Hustler USA January 2015 [PATCHED]
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In 2015, in the United States more than 7 million people--close to 3 percent of the nation's total population--were living under some form of penal control. Within this mass of unfree citizens, 2.2 million individuals, equaling the fourth largest city in the country, were confined in federal penitentiaries, state prisons, and local jails (Kaeble & Gaze 2016, 1). According to recent estimates, children born in 1990 of an African American father without a high school diploma face a 50 percent probability of experiencing the incarceration of their male parent before reaching age 14 (Wildeman 2009, 273). Black men born between 1975 and 1979 who did not graduate from high school had a 70 percent chance of spending some time in prison by age 35 (Western ScWildeman 2009, 231). As criminologist Bruce Western has illustrated, the cycle of imprisonment and reentry has become a "modal life event" for a vast population of marginalized Black and Latino youth, for whom the experience of incarceration has become more likely than such life-course milestones as getting married, attending college, or serving in the military (Western 2006, 20-32). This extreme concentration of the state's penal power among poor urban communities of color has led critical scholars to describe the historically unprecedented carceral expansion of the last few decades as the consolidation of a racialized paradigm of punitive governance of the poor in a neoliberal society increasingly fractured along lines of racial and class inequality (Alexander 2010; Tonry 2011; Wacquant 2009).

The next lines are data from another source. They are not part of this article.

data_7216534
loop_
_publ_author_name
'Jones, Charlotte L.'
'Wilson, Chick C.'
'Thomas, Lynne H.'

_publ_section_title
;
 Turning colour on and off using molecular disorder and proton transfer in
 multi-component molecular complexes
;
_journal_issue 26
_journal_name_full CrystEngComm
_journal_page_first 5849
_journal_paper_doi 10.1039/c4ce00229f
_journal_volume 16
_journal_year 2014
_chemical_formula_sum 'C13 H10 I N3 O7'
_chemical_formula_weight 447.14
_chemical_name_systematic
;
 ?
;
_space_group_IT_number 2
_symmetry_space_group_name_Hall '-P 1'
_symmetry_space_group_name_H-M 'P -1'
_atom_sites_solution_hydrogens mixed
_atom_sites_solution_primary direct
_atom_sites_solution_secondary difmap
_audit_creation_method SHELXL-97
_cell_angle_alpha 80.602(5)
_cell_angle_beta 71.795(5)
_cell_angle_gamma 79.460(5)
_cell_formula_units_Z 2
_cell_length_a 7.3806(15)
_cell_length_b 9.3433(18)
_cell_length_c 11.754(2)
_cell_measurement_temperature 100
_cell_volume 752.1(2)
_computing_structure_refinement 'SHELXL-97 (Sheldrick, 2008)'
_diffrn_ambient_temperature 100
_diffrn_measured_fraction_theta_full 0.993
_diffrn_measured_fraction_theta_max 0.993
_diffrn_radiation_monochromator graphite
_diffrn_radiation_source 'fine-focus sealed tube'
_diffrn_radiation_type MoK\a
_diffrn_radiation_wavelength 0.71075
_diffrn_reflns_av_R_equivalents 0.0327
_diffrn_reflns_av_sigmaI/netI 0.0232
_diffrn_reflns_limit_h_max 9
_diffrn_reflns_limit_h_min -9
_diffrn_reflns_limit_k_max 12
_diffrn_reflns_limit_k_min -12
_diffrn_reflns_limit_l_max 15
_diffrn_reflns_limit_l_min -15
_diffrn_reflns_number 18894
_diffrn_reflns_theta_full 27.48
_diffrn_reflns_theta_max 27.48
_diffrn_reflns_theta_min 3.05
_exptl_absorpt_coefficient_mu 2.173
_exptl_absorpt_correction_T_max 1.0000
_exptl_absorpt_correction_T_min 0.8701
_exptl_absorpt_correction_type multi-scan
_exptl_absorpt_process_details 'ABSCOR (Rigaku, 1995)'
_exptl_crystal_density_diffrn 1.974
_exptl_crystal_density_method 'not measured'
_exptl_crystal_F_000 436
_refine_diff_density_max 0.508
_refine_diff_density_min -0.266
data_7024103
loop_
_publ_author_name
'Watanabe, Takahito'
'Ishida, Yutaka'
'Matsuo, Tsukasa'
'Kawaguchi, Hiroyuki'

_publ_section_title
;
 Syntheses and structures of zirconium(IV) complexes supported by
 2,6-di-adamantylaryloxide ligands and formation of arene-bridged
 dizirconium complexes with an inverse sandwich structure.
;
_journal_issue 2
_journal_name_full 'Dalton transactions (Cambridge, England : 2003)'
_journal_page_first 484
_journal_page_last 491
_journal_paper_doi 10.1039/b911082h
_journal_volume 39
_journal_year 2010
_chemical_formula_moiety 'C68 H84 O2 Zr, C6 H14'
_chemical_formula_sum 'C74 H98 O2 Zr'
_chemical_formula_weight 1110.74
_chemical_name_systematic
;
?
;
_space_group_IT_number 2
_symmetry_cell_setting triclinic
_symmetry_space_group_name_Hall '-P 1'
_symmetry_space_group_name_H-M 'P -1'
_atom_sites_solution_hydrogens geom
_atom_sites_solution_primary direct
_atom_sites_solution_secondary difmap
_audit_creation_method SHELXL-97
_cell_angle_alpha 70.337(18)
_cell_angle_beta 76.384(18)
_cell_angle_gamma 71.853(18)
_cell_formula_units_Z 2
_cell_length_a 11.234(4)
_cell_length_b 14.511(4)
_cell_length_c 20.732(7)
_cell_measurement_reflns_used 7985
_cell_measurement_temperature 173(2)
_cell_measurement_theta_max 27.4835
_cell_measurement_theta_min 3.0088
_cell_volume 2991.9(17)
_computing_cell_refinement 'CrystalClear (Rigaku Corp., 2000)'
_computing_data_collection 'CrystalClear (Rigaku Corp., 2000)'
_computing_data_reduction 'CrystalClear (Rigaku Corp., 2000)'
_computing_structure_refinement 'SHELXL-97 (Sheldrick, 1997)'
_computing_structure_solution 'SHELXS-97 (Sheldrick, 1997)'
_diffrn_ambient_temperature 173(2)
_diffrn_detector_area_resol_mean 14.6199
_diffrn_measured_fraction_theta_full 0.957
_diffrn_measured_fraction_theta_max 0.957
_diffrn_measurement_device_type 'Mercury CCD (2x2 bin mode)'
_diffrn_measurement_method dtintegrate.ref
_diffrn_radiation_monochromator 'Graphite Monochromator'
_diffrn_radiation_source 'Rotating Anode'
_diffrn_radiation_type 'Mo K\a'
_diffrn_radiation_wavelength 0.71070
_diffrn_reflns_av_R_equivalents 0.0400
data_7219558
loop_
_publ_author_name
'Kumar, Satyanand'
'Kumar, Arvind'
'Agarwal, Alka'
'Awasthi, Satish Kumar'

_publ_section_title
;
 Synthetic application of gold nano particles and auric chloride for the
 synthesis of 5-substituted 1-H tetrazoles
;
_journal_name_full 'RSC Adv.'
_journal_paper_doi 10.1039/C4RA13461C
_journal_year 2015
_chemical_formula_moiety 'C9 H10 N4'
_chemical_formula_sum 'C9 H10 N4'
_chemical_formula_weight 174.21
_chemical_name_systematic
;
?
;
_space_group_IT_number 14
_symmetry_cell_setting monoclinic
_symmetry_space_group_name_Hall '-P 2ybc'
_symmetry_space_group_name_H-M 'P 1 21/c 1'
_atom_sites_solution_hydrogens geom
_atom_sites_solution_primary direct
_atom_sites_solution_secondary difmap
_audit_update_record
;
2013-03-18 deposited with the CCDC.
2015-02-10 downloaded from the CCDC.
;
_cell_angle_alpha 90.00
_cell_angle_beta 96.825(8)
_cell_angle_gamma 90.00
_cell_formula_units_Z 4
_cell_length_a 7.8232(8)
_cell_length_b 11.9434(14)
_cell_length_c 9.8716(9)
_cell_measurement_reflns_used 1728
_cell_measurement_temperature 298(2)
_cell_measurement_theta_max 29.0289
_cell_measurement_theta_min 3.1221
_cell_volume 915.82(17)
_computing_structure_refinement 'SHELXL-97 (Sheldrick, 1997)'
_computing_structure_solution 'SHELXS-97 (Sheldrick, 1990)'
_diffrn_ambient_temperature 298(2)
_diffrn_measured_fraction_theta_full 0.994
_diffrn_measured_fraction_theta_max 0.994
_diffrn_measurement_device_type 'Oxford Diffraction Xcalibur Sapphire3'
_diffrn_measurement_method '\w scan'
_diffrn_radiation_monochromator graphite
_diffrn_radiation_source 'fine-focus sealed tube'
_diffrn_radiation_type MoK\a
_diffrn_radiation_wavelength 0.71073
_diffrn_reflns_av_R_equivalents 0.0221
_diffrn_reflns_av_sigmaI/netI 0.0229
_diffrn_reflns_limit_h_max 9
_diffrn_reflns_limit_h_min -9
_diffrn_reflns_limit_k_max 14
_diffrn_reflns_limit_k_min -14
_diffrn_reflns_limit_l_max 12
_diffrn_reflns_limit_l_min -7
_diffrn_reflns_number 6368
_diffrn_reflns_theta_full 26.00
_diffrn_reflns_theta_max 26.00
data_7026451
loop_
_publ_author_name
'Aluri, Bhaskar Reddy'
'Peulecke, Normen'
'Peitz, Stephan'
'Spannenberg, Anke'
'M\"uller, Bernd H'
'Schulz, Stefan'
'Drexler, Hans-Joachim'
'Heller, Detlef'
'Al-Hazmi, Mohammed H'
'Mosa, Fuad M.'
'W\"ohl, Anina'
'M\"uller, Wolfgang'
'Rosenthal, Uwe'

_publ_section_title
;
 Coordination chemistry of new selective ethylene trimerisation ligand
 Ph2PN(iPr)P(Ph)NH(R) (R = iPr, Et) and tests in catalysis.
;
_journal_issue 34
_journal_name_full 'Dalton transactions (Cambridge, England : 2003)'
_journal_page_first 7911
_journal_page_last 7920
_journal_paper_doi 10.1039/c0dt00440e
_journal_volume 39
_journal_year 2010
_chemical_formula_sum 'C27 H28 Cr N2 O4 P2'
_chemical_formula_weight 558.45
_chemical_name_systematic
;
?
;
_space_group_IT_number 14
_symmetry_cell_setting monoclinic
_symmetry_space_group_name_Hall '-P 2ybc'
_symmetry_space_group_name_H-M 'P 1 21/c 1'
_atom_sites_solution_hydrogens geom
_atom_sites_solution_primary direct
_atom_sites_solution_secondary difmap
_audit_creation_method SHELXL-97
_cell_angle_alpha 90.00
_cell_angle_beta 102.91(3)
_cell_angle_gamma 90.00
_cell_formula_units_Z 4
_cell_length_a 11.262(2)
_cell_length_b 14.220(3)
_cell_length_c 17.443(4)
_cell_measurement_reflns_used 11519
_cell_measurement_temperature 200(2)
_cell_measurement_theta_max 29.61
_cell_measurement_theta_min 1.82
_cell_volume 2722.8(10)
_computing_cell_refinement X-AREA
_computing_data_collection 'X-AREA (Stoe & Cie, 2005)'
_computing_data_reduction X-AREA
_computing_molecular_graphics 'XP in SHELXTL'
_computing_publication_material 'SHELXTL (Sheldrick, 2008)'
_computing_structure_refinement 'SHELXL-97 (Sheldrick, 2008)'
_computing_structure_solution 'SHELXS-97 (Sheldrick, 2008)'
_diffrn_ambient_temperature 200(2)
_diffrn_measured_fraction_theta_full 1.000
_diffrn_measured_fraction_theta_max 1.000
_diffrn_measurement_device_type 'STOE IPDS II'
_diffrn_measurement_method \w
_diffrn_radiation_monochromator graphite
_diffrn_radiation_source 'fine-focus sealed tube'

Yet the warehousing of America's poor men and women of color only illustrates one side of the current penal crisis, the other side of which is represented by the escalating issue of prisoner reentry. As penal expansion proceeded unabated between the mid-1970s and the early 2000s, both mainstream criminologists and "tough on crime" politicians systematically overlooked the circumstance that over 95 percent of prisoners are eventually released from prisons and face the arduous struggle of reintegrating--or more likely, trying to integrate for the first time--into the larger society (Petersilia 2003; Thompson 2008; Travis 2005). In 2015 alone, more than 641,000 people were released from federal and state prisons in the United States (Carson 8c Anderson 2016, 11)--an average of 1,700 each day, and these numbers do not include the more than 11 million individuals cycled each year through the true "rabble management" institutions that are local jails (Irwin 1985, ch. 1). 2b1af7f3a8